As Indigenous people, we know that storytelling is a powerful teaching tool. Stories can introduce us to new ideas and shape our thoughts and feelings about the world. They can also inform our opinions about important political topics, places we’ve never been, and groups of people we’ve never met. But what happens when certain people are not represented in film, TV, and other popular media?
The portrayal of Indigenous peoples in film and TV, up until relatively recently, has been in the hands of white settler society. It is not entirely surprising then that the stories being told about Indigenous peoples have tended to be untrue. Rather, they tend to create and reinforce harmful stereotypes about us. Often, these stories don’t even include Native actors. This has been true not just for film and TV, but all forms of mainstream media, including video games.
Blogger, professor, and Cherokee activist, Adrienne Keene says in her blog Native Appropriations, “The last big blockbuster series to feature Native characters was the Twilight series, and we are portrayed as wolves. Think of every recent major studio film that featured a Native character. All of the ones I can think of off the top of my head were set in a historical context [in the past], were a fantasy film, or were full of stereotypes. There have been so few accurate, modern, nuanced portrayals of Native people it’s not even funny.”
In order for things to change, the way the world views Indigenous people needs to change as well. This can be done through proper storytelling, where films, TV programs, and other media are generated by Indigenous people about Indigenous people. Through the telling of our own stories, Indigenous people can change the narrative – literally – in film, television and other media.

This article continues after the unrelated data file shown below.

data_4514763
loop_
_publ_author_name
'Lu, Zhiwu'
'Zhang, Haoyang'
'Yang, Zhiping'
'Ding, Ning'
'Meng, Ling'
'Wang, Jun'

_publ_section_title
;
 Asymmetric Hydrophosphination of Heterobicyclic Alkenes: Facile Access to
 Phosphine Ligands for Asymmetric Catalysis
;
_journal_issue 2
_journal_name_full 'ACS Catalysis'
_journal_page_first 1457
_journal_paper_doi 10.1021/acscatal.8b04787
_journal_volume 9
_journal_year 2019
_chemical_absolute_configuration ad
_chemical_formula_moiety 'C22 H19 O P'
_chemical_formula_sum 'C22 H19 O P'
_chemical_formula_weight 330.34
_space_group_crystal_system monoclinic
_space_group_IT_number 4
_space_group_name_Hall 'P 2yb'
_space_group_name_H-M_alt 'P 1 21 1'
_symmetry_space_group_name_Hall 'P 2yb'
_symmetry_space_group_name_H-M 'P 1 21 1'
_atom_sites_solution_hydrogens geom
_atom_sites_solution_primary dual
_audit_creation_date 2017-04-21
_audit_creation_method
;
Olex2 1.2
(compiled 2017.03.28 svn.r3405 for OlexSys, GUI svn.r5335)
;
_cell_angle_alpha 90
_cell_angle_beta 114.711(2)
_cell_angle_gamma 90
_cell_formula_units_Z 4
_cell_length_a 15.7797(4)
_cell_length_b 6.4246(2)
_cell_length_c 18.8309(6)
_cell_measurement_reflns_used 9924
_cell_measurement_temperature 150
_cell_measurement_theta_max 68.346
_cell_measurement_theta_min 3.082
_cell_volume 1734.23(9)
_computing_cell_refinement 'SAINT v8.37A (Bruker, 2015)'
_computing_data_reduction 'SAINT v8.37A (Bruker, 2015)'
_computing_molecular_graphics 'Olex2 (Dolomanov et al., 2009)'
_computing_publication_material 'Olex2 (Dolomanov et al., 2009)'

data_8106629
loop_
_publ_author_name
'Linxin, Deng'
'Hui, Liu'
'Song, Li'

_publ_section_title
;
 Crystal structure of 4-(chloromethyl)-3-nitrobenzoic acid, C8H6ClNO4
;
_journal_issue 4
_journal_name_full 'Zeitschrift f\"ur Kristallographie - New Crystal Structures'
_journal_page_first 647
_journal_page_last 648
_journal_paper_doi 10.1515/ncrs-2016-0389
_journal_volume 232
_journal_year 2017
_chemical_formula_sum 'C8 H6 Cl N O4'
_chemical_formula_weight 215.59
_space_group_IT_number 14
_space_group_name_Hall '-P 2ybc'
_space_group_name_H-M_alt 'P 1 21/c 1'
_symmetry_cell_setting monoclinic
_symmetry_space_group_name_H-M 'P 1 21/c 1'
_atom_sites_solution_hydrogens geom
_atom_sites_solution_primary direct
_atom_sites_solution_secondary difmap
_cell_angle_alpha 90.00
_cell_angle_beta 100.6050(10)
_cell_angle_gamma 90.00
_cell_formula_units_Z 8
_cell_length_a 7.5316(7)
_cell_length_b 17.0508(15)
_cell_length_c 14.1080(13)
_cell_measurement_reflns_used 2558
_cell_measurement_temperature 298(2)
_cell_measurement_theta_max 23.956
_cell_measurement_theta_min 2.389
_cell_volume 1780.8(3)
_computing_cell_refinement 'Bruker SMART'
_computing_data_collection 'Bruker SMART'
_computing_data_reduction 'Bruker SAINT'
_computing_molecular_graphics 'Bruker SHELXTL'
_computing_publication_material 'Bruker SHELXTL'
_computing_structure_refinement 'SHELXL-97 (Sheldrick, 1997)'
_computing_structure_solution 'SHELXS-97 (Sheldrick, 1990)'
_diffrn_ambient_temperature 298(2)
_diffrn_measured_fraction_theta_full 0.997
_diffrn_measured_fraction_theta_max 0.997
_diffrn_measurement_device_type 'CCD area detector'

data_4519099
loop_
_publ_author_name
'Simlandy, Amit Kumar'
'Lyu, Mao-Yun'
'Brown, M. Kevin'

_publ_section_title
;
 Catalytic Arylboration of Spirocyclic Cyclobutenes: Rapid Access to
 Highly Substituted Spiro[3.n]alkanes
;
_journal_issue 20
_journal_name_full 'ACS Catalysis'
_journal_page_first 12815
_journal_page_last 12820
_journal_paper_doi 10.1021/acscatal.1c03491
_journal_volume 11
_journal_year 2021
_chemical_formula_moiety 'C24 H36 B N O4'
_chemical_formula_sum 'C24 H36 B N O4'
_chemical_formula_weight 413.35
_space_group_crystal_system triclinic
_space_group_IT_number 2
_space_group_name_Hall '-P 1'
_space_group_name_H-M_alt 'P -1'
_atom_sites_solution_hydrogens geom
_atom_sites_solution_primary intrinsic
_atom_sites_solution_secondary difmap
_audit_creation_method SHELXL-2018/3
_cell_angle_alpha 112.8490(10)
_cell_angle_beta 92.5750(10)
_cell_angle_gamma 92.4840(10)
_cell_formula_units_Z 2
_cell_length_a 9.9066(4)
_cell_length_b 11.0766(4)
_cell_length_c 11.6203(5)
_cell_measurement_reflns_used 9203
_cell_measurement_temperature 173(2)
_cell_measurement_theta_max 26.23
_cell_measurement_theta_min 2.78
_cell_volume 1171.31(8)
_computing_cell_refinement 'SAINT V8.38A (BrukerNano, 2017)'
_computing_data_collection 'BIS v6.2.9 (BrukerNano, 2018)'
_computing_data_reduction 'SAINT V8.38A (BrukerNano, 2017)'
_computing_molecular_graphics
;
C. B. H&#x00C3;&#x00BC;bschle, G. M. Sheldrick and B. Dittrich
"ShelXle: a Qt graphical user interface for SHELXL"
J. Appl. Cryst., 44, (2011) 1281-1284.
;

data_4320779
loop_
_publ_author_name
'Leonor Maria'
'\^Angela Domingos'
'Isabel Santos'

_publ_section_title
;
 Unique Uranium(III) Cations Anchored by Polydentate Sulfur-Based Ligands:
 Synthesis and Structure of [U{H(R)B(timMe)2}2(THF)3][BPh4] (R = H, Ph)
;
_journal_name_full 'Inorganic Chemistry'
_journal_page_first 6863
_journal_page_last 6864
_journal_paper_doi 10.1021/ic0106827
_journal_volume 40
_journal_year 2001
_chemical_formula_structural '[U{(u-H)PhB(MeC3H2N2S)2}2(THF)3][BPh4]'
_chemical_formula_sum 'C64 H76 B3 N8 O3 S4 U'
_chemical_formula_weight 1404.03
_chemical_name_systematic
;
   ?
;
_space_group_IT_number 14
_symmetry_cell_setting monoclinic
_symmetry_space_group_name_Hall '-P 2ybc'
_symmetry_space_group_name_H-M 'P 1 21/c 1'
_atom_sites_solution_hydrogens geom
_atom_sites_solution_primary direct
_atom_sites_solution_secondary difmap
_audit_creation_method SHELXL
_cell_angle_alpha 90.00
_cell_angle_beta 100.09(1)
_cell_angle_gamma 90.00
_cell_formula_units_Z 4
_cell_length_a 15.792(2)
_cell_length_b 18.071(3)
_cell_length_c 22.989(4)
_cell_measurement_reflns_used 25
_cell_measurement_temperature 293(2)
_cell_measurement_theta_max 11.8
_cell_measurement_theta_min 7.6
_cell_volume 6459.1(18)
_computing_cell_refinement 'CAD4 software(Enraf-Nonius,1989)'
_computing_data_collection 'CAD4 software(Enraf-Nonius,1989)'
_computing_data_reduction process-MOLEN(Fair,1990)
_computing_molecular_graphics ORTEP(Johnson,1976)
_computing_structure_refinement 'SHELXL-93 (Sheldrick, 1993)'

Fortunately, we are seeing many Indigenous directors, producers, and actors stepping up to take on that challenge. Taika Waititi, the Maori director of Thor: Ragnarok and Jojo Rabbit, is just one of many who has become a champion of Indigenous creators and has spoken about the importance of making sure Indigenous storytellers get the same opportunities as others.
With the social media tools available today and the spotlight on the need for Indigenous-led storytelling, we exist in a time where the possibilities are endless. Creators don’t need to wait for their “big break” for their voices to be heard. There are others working to elevate our voices as well, such as Illuminative – a U.S. based organization that seeks to correct the stories that have been told about Native people.
Want to learn more about other Indigenous people blazing the way forward in film, TV, and other media? Check out the additional resources below.
- Never Alone and Mulaka – video games created by and in cooperation with Iñupiaq and Tarahumara people
- Reservation Dogs – comedy series about 4 Native teenagers in Oklahoma created by Taika Waititi and Sterlin Harjo
- Episode #7 Native Appropriations – In this podcast episode, All My Relations explores the topic of cultural appropriation—it’s become such a buzzword, but what is it, really?
- This article and this article – learn about Indigenous Representation in Media and The Movement Creating a Better Native American Representation in Film
- ImagiNATIVE – a media arts festival that features work by Indigenous creators
- Sundance Indigenous Program – to support and elevate Indigenous creators
- Unreserved – podcast episode on Celebrating Indigenous Filmmakers
- 15 Beautiful Indigenous Comic Books and Video Games for Kids